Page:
If you had to say one thing, what has been the most difficult aspect of your reentry?
One of the most difficult is like finding like, being that I'm a convicted felon, it's kind of hard to like, you know, apply for like certain housing and things to that effect, you know, like, cause when you're a convicted felon, they really don't want to mess with you like that, you know what I mean, so like as far as housing. Job-wise, certain types of jobs, you know, it's easy to get a warehouse job, a certain kind of job, you know what I'm saying. Your background, that will kind of hinder you from reaching your full potential.
Can you discuss any support services or resources that have been helpful to you since you've been out or reentered?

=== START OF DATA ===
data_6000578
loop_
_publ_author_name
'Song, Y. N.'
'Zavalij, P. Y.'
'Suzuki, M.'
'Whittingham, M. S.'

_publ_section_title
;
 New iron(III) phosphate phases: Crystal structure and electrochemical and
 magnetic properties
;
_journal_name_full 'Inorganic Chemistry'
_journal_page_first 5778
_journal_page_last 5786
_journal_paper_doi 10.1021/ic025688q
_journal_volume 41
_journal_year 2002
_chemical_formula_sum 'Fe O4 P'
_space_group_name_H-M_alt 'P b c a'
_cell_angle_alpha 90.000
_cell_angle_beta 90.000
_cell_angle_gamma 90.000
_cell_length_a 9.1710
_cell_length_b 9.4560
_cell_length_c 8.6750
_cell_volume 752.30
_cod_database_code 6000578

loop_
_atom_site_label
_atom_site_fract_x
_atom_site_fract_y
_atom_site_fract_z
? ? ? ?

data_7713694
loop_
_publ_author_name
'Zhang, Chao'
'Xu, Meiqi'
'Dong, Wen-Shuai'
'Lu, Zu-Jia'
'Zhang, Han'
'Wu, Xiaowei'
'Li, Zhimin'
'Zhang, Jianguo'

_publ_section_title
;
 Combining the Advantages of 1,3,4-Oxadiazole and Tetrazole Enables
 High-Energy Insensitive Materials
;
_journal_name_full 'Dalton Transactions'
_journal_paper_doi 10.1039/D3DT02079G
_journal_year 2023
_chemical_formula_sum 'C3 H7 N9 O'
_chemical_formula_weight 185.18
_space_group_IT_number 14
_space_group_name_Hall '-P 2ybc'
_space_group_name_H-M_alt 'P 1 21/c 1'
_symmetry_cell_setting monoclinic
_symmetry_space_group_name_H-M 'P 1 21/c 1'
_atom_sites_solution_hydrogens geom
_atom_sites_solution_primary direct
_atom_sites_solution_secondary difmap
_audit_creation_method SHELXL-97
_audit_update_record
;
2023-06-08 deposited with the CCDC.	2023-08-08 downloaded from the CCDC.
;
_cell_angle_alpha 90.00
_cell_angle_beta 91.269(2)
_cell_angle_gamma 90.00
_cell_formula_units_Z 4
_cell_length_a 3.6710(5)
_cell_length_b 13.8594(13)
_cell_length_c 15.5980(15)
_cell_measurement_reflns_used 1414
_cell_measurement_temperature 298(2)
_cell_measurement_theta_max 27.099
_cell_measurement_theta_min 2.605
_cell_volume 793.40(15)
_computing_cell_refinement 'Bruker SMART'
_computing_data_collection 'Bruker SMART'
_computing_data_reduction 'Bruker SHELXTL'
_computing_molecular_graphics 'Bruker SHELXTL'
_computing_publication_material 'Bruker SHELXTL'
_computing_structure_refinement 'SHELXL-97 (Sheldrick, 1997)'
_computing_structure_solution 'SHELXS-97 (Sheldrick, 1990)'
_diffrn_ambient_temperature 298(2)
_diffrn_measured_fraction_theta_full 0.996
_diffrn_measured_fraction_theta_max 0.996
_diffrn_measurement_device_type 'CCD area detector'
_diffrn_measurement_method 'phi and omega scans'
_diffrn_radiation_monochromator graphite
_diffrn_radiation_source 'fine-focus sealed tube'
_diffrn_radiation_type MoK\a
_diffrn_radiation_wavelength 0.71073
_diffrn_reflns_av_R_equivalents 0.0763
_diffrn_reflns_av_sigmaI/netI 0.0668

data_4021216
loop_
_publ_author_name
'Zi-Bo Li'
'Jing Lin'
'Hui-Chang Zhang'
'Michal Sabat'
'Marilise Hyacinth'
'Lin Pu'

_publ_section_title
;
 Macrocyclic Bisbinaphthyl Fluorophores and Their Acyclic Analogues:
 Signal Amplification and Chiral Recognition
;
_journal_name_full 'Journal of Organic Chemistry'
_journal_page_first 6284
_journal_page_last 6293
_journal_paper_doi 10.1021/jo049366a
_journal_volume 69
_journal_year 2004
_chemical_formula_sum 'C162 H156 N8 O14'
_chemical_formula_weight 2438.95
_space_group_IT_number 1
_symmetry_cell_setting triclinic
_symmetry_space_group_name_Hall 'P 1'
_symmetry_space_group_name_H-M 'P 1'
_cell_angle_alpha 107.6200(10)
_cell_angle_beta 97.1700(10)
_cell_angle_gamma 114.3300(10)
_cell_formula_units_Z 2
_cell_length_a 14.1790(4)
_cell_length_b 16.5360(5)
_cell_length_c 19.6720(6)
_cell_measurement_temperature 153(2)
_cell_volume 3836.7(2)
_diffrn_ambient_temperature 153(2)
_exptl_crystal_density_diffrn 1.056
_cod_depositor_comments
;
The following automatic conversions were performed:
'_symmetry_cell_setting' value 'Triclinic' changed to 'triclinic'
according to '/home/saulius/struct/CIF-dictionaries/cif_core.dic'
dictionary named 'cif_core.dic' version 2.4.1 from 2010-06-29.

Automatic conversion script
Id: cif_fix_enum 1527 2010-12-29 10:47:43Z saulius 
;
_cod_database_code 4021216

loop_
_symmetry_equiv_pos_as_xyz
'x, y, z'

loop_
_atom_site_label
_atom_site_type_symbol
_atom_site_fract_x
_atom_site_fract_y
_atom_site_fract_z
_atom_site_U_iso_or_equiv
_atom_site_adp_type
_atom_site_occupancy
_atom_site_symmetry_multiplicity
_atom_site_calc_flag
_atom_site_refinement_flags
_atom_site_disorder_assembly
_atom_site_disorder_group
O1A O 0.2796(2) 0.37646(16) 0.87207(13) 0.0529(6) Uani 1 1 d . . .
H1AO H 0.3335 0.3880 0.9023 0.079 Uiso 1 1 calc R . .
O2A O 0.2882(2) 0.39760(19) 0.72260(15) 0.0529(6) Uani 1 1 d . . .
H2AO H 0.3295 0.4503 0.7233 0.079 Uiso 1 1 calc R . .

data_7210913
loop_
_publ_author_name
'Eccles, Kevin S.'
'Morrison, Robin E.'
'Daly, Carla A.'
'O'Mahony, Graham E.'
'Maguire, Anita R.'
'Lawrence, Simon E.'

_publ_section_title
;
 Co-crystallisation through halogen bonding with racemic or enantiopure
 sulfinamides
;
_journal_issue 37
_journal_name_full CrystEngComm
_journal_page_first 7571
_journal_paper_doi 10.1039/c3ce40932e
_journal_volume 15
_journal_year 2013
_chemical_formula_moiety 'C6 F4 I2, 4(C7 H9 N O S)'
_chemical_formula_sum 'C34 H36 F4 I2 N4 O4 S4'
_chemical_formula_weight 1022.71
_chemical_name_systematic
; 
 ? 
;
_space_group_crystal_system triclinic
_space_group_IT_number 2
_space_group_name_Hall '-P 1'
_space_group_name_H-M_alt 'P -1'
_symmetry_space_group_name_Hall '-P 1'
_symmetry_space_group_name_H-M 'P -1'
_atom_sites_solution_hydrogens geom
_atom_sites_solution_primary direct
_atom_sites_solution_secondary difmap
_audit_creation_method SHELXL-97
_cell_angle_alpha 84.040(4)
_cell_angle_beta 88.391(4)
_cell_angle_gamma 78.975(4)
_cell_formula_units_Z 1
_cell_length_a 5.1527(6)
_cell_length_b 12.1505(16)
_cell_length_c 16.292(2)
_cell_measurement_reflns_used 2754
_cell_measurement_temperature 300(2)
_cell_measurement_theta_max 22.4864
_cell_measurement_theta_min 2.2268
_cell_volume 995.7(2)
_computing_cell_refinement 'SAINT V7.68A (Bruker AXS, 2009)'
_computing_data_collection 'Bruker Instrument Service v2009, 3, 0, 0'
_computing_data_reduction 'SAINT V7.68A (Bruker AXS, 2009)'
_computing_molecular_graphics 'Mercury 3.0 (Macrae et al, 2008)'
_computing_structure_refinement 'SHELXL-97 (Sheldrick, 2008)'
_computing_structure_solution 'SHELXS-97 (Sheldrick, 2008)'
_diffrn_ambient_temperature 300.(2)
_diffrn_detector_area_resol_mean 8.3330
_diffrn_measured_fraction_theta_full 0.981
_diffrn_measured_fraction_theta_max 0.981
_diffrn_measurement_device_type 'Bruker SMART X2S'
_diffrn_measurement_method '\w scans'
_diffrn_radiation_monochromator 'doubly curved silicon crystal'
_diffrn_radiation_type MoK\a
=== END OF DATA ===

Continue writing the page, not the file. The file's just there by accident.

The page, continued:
Well, I'm just saying now, my family has been like the biggest support for me of them all. You know, I've met a lot of people along the way that they've been very supportive as well. But like as far as like agencies and things to that effect, I haven't even took the time out to utilize all the resources that I have.
How has your mindset or perspective changed since you've been released?
Well, I no longer think the way I used to think, you know what I'm saying. I think before I act, and I realize that every action don't deserve a reaction. You know what I'm saying, sometimes you got to be the bigger person and just walk away.
Last question: What advice would you give to someone who is being released from prison and returned to DeKalb County?
Man, the biggest advice I can give to anybody being released from prison, man, or just being released out of any institution, that would be to just have your plan because if you plan to fail, you fail to plan, you know what I'm saying. If you fail to plan, you plan to fail, you know. That's just the big advice I can give.
Well, thank you, Mr. Stargell, this interview has been great.